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    With cartoons you have to work out what the artist is trying to say and most of the time there are fairly obvious clues if you know what you're looking for - after all they were intended for popular consumption. Figures are usually caricatured to make them easily recognisable or will be labelled in some way. Always look at the caption if there is one to see if that gives you any clues. One of my favourite examples is one that one of my teachers was unbelievably dense about! It was a cartoon of Germany kneeling in a river shouting 'Help! Help! I drown!' whilst Britain and France stood on the bank next to a life ring, which said 'loan' on it saying 'Try standing on your own two feet'. The major point was that Germany could have saved herself without the help of a loan from the others as she could easily have stood up; however my teacher decided that Germany was portrayed kneeling simply because there hadn't been enough room on the paper!!! :eek: I mean we'd already been through it with our other teacher so we were completely gobsmacked! Anyway I'll stop rambling now... which topic are your sources on? Also as random as it sounds it might help to look at the cartoons in modern papers where you know what they're in reference to to see how they work - I mean they're not going to be exactly the same but it might give you some idea.
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    (Original post by xx_ambellina_xx)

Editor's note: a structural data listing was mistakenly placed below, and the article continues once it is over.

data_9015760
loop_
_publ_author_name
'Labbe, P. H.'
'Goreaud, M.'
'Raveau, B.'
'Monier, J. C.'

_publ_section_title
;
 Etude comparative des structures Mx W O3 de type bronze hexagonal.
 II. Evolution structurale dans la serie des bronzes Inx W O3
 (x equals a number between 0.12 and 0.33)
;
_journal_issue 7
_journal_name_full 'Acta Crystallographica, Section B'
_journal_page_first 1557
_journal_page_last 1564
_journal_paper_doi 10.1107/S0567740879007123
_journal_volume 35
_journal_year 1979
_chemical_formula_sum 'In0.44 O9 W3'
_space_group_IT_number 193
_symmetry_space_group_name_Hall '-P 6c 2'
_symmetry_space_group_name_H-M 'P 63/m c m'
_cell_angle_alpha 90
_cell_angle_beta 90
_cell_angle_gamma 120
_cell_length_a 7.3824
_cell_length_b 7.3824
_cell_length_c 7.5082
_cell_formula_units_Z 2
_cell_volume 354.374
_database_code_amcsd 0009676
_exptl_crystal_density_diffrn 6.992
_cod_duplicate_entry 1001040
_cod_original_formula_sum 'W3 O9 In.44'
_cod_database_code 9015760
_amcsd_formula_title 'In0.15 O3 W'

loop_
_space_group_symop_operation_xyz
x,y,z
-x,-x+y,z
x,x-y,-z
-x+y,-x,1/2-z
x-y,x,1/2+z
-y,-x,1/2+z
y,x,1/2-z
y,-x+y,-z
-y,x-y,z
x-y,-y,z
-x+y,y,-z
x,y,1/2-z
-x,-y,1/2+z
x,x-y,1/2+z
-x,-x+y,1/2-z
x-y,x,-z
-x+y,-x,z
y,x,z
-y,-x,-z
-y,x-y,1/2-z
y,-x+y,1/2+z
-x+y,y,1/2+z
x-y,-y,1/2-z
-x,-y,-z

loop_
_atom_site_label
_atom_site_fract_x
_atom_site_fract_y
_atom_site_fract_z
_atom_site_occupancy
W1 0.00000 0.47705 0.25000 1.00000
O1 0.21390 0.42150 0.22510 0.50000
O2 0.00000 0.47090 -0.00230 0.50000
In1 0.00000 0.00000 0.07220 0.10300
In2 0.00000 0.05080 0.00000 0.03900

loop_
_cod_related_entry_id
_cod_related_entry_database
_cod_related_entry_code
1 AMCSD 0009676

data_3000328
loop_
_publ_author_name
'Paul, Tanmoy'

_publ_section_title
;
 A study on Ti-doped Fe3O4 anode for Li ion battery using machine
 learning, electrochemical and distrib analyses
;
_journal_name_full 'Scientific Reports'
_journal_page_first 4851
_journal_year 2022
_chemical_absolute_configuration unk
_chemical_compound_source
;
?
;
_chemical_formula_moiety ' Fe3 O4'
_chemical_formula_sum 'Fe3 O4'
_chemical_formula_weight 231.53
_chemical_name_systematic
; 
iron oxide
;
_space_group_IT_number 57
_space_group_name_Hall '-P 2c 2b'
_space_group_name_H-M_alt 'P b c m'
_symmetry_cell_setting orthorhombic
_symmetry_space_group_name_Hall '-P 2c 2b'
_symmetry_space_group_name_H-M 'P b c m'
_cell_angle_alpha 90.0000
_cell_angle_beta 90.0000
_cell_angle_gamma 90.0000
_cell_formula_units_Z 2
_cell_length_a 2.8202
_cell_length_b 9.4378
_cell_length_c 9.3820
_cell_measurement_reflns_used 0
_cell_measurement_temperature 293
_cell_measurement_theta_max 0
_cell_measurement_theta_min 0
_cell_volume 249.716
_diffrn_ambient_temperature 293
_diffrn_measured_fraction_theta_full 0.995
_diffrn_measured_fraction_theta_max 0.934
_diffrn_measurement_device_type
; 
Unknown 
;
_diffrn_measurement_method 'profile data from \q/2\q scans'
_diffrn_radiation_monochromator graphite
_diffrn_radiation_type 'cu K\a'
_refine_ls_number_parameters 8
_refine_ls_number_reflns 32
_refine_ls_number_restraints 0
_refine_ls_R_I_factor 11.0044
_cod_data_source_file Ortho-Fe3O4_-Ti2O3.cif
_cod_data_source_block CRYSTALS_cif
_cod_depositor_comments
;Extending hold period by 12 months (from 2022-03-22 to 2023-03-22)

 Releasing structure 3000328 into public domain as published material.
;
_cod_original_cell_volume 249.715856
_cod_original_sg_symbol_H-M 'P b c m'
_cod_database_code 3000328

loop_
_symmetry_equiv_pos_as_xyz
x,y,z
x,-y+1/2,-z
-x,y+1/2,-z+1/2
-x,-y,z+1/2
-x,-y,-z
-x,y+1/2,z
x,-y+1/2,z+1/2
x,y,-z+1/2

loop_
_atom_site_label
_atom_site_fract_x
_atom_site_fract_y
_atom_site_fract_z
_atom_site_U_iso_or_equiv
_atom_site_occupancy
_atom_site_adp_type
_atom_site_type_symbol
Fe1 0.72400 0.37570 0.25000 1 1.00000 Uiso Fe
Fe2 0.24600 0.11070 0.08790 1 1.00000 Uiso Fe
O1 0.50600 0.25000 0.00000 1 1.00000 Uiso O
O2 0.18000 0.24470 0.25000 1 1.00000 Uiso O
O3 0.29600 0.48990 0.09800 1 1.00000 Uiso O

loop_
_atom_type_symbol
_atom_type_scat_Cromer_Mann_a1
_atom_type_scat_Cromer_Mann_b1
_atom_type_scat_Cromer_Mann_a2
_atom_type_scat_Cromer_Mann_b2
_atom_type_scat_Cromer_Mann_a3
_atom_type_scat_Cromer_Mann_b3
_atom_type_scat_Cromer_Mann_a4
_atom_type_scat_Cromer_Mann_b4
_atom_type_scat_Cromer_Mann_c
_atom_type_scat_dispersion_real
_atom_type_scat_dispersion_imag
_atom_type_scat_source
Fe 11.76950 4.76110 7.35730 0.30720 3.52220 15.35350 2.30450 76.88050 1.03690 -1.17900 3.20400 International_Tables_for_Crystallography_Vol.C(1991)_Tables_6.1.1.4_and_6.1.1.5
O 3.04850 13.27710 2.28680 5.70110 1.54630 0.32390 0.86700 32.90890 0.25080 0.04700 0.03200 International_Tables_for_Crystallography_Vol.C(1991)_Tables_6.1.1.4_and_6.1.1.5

V = DACC
    thanks, i will tryin to apply that and see if it works any better
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    (Original post by oriel historian)
    The thing with the cartoon is to recognise the context - for example the famous one of Hitler and Stalin dancing on a map of Europe. Now the context is the troubled peace before 1941. You can also determine the fact that Stalin and Hitler don't like each other. There is often a cartoonist's signature on it so you could determine the origin of the cartoon. It's the little things like that - they simply want to see if you can use your knowledge of a period to draw out ideas from the cartoon in front of you. Try looking at some of the most famous cartoons - Goebels was often represented as a rat-like figure for instance now if you have a second world war cartoon and you have hitler and a rat-like figure in the background you can instantly spot that that might be Goebels. Things like that it's worth thinking about with cartoon sources. It's true though that the cartoon source, the picture source in general is one of the harder types to crack because cartoonists use a different language but once you do crack it, then it's fairly simple.

    Good luck!
    Thanks, i think I understand better how to look at a cartoon source. Let's see if it pays off
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    Never get too laid back.
    No-one from our class revised AS Sources paper, as was assumed to be easiest.
    I got 74/90 and 85/90 for other two, but barely scraped a C in the Document Studies....
    You have been warned! lol.